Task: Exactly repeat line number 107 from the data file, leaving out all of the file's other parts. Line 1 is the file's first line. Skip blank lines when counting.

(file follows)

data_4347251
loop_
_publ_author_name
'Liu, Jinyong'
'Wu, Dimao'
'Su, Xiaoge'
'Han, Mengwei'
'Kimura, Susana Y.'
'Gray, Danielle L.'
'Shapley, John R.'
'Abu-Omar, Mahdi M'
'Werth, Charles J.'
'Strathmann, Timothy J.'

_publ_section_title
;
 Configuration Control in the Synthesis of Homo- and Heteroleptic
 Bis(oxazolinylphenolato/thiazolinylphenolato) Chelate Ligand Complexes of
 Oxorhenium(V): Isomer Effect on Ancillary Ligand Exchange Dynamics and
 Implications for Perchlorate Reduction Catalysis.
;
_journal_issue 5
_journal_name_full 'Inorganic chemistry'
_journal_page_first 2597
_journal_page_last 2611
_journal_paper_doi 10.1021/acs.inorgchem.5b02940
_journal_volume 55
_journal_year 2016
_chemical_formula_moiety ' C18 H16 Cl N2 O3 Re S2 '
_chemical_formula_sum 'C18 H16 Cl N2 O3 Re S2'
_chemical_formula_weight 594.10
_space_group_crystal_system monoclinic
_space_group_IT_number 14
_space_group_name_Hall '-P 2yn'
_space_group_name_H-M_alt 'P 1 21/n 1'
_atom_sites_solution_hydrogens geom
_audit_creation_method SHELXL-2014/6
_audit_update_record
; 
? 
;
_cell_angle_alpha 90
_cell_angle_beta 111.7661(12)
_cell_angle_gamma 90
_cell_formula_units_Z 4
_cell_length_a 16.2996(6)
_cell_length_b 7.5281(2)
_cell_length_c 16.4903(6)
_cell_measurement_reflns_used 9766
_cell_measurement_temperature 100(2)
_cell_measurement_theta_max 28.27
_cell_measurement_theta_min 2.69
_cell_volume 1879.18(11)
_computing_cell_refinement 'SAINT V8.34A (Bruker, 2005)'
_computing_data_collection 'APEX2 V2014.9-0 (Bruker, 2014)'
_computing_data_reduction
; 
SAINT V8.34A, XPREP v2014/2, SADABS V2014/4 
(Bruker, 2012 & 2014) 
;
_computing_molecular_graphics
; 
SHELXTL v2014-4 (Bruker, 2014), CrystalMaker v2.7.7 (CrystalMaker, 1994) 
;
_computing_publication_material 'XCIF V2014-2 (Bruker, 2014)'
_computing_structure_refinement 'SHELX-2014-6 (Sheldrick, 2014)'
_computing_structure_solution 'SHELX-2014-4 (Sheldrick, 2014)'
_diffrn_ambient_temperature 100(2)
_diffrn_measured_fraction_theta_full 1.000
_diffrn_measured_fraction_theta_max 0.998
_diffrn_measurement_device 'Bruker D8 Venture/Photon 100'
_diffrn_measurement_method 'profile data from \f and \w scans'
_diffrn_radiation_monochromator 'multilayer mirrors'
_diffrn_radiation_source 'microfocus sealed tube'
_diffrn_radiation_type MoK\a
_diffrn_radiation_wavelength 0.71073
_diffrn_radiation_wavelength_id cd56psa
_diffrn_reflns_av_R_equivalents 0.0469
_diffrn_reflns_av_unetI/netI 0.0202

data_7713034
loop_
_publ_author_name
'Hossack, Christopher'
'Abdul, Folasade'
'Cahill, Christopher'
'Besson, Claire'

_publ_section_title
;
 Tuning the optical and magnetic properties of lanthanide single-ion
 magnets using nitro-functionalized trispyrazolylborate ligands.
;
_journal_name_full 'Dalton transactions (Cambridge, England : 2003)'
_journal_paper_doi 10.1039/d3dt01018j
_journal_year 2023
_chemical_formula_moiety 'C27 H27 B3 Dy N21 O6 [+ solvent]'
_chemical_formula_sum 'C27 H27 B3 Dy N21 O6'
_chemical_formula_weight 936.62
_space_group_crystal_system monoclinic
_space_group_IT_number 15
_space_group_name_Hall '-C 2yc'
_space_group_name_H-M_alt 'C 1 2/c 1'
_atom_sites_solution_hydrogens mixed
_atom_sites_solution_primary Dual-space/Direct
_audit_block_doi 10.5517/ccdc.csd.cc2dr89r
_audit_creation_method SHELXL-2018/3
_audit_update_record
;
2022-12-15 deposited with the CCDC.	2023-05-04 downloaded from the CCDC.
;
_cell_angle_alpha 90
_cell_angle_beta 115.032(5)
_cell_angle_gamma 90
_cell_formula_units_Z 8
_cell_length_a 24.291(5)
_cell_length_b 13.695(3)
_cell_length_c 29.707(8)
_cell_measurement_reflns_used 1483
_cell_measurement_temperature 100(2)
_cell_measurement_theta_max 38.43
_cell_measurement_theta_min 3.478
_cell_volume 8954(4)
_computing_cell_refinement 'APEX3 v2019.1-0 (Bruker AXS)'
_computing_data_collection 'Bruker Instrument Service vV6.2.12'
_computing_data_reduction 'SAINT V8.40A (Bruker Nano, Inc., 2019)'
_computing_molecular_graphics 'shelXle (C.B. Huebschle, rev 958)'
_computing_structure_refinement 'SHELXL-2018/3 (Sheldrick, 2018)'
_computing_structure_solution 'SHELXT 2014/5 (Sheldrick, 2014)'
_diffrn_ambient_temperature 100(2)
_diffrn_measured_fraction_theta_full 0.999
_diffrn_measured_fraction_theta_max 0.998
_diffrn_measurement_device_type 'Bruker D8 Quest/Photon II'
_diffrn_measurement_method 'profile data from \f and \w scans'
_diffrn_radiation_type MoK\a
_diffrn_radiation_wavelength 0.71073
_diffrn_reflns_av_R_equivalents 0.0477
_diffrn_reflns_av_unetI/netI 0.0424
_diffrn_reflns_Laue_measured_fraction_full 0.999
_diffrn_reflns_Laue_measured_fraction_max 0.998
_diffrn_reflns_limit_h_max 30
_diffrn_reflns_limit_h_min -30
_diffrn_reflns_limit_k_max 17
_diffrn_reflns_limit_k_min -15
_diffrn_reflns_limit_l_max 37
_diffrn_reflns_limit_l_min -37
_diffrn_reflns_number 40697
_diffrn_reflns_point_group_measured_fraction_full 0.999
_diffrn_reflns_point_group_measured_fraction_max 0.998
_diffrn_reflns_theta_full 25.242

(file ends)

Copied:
2022-12-15 deposited with the CCDC.	2023-05-04 downloaded from the CCDC.